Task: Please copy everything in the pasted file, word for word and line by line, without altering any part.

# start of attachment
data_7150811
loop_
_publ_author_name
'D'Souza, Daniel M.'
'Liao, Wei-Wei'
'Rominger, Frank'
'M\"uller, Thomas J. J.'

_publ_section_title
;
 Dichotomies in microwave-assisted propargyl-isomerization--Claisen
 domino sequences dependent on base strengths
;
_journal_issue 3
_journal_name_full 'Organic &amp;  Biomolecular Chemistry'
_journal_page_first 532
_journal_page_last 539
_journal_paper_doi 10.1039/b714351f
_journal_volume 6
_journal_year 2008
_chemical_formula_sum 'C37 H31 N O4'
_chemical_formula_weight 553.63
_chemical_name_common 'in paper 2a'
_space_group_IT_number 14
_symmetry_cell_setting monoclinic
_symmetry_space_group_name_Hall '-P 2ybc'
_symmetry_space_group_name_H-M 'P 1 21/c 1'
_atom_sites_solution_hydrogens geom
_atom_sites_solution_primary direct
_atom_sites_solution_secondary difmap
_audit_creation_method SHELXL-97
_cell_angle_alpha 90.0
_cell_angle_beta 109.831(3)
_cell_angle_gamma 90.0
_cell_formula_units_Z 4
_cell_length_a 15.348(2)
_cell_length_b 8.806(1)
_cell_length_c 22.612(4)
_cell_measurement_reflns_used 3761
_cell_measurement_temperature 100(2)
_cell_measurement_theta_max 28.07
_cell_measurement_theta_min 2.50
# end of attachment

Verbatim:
data_7150811
loop_
_publ_author_name
'D'Souza, Daniel M.'
'Liao, Wei-Wei'
'Rominger, Frank'
'M\"uller, Thomas J. J.'

_publ_section_title
;
 Dichotomies in microwave-assisted propargyl-isomerization--Claisen
 domino sequences dependent on base strengths
;
_journal_issue 3
_journal_name_full 'Organic &amp;  Biomolecular Chemistry'
_journal_page_first 532
_journal_page_last 539
_journal_paper_doi 10.1039/b714351f
_journal_volume 6
_journal_year 2008
_chemical_formula_sum 'C37 H31 N O4'
_chemical_formula_weight 553.63
_chemical_name_common 'in paper 2a'
_space_group_IT_number 14
_symmetry_cell_setting monoclinic
_symmetry_space_group_name_Hall '-P 2ybc'
_symmetry_space_group_name_H-M 'P 1 21/c 1'
_atom_sites_solution_hydrogens geom
_atom_sites_solution_primary direct
_atom_sites_solution_secondary difmap
_audit_creation_method SHELXL-97
_cell_angle_alpha 90.0
_cell_angle_beta 109.831(3)
_cell_angle_gamma 90.0
_cell_formula_units_Z 4
_cell_length_a 15.348(2)
_cell_length_b 8.806(1)
_cell_length_c 22.612(4)
_cell_measurement_reflns_used 3761
_cell_measurement_temperature 100(2)
_cell_measurement_theta_max 28.07
_cell_measurement_theta_min 2.50